Since India is well aware of Beijing’s intentions to use the SCO to promote the Obor route that passes through the region, perhaps New Delhi has now realized that a boycott does not serve any purpose, as many European countries that see Obor as a move to project China’s clout in the world were present at the Beijing summit.

Apparently India’s strategy now is to work from within the system with a view to securing its own interests along with those of the region, while also counterbalancing Beijing and keeping Islamabad under pressure.

Much will depend on whether anything substantial can be achieved for India, says Nandan Unnikrishnan, an expert on Russia and Central Asia at the Observer Research Foundation, an Indian think-tank. “How we use our entry into the SCO will depend on the deftness of Indian diplomacy. It will certainly raise India’s profile in Central Asia.”

As part of the SCO, there will in essence be greater interaction of Indian ministers and diplomats with their counterparts in the other member countries. They will be visiting the region frequently, and that will help strengthen social, cultural, economic and political ties.

The SCO has enlarged its mandate in recent years to include joint strategic-security and economic development programs wherein India, as a founder-member of the Non-Aligned Movement and also a prominent peace-loving power in South Asia, can contribute constructively.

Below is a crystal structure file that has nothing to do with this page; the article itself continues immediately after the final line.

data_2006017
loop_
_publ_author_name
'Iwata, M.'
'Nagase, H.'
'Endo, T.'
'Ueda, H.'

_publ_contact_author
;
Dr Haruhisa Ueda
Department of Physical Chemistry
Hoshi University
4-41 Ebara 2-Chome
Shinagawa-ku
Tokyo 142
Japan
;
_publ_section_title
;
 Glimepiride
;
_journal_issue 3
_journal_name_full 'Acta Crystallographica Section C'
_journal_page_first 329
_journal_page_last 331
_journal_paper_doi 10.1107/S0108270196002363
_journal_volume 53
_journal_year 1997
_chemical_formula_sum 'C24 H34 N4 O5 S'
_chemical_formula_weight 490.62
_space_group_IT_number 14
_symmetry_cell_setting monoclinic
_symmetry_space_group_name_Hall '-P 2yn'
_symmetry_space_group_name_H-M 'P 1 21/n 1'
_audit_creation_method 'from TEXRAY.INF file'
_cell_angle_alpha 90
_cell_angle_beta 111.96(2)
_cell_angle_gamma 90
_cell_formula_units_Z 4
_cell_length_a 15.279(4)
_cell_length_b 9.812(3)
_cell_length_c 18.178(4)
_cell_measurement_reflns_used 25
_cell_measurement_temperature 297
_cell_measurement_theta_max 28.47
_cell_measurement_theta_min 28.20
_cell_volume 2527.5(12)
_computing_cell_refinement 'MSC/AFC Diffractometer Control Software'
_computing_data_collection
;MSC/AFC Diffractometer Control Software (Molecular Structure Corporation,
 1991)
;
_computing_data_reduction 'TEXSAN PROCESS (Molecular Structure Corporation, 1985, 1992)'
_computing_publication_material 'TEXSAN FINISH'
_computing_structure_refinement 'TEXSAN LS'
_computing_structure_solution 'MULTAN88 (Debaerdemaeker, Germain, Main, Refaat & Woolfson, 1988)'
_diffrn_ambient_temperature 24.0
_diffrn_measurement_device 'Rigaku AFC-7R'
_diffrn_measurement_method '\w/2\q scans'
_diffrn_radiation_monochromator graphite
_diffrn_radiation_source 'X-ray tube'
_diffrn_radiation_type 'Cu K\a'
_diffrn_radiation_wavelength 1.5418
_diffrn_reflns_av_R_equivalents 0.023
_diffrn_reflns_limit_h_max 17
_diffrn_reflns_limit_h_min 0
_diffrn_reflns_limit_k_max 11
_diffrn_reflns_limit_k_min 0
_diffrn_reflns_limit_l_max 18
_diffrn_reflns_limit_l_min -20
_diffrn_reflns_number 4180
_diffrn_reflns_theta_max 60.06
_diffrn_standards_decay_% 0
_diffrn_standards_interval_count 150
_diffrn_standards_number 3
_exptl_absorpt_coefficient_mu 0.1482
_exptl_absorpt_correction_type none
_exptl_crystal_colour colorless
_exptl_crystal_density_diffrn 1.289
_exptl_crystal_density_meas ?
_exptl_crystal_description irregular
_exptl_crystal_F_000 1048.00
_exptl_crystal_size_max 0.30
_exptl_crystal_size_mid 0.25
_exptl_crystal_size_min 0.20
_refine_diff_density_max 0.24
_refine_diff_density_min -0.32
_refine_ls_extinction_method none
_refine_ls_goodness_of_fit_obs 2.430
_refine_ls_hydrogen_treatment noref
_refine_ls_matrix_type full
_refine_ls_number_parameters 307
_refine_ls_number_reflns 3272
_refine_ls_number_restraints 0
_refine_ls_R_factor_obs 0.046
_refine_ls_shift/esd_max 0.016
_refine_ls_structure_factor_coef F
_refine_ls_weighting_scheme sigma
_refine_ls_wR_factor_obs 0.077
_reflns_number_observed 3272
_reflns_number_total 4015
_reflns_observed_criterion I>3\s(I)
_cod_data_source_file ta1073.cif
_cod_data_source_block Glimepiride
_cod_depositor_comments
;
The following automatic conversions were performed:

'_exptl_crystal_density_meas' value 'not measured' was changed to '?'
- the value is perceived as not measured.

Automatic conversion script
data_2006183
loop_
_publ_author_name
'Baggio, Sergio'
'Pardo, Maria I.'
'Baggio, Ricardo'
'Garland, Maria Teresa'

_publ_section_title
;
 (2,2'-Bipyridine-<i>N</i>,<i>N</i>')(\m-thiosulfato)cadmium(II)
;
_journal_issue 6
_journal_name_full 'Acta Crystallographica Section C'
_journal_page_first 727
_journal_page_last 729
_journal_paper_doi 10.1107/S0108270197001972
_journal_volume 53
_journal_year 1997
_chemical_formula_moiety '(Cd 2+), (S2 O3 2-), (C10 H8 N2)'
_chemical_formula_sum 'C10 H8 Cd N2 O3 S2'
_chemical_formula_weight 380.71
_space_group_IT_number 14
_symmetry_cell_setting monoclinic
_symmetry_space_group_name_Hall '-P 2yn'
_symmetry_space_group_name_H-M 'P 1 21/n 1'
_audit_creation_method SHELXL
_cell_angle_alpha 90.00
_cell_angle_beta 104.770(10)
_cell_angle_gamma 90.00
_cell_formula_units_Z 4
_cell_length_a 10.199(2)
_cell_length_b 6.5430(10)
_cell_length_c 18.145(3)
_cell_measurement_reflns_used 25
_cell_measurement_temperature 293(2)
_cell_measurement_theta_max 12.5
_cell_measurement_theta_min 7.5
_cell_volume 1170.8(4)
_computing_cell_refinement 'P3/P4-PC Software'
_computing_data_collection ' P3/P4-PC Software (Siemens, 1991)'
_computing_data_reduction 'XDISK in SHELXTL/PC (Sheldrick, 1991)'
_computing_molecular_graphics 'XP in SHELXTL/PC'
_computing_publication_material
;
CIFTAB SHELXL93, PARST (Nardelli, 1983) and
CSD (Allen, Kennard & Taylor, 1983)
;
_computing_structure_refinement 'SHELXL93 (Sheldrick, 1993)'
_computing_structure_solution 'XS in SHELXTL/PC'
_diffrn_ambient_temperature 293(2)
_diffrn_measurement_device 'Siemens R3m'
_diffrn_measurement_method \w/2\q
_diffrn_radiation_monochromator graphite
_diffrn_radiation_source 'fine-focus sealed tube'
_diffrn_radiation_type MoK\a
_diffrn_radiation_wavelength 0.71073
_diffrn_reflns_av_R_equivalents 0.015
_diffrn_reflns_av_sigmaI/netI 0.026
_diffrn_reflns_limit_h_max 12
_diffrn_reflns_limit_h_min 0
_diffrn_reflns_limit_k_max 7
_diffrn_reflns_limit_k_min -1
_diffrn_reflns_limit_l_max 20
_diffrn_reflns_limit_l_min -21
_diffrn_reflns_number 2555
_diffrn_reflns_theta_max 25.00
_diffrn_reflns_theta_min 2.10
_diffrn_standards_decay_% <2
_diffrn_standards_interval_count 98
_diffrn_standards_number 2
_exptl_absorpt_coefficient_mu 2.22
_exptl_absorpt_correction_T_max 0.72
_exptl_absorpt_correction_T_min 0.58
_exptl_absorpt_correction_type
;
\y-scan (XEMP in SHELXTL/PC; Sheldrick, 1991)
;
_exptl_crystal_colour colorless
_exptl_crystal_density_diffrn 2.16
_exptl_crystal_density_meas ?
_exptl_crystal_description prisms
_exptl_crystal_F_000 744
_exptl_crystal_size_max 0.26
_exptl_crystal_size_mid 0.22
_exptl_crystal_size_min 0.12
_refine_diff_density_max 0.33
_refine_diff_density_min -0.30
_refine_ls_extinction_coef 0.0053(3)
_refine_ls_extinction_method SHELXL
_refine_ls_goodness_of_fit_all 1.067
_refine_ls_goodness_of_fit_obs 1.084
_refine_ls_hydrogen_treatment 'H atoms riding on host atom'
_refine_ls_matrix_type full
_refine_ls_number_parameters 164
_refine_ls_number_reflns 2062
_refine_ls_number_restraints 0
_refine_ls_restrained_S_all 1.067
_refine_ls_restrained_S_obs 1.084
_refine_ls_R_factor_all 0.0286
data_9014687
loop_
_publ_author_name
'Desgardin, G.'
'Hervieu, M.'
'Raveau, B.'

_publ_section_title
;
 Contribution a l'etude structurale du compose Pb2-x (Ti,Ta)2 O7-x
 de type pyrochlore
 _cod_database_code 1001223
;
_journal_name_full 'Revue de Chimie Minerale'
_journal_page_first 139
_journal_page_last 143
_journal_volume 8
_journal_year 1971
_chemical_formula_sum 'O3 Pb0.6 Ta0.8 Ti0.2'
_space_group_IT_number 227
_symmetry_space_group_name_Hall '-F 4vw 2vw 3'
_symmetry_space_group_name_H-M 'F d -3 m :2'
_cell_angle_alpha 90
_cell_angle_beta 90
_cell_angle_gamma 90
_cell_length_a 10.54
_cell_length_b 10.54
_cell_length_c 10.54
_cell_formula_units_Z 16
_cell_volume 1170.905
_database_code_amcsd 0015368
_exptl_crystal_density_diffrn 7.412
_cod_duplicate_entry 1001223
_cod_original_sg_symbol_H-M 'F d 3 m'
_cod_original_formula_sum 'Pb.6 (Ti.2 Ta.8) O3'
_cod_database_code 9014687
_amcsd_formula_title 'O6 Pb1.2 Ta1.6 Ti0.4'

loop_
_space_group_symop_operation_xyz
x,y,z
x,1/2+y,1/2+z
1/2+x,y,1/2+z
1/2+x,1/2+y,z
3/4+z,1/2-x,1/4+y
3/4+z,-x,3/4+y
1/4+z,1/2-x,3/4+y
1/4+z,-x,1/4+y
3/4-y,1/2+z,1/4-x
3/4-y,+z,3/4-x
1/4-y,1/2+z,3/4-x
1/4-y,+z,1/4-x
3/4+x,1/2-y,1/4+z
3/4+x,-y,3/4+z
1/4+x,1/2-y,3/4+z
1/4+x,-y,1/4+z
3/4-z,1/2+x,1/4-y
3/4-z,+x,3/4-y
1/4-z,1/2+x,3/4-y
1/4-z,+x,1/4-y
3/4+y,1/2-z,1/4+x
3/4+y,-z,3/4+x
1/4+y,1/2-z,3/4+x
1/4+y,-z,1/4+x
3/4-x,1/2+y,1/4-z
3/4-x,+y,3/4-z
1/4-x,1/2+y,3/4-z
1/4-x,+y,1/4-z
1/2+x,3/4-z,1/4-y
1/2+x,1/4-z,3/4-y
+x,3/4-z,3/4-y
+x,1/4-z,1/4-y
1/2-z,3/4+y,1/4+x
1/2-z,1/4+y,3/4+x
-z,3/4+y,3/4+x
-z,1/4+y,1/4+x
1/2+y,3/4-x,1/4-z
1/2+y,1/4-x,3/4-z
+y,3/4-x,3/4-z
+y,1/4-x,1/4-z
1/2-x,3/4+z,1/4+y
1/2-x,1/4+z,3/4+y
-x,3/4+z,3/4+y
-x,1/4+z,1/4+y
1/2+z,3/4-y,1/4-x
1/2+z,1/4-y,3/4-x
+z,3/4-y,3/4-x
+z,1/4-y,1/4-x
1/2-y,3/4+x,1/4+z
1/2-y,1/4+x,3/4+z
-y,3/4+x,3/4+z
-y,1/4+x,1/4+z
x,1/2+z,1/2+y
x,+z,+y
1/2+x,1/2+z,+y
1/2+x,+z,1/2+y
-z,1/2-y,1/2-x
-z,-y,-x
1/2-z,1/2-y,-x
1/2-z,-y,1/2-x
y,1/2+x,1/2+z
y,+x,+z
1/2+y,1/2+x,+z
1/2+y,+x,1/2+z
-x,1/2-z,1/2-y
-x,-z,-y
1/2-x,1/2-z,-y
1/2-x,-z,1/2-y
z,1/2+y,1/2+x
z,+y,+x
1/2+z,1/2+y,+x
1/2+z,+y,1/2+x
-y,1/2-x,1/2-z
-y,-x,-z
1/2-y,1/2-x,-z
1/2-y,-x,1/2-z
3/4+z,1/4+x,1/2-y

While extending economic and technological assistance for development of infrastructure and associated social and cultural aspects in the countries of the region, India can work effectively toward stamping out terrorism and Islamist fundamentalism in the region. Other organizational priorities are initiatives to deepen economic and energy cooperation, including establishing a bloc-wide development bank.

Although dealing with China and Pakistan will be an extremely tough exercise for India, working together in the SCO will help remove many of their mutual grudges and suspicions.

Sudhanshu Tripathi

Sudhanshu Tripathi is a professor of political science at Uttar Pradesh Rajarshi Tandon Open University. His book NAM and India was published in 2012 and he co-authored the textbook Political Concepts (In Hindi) in 2001.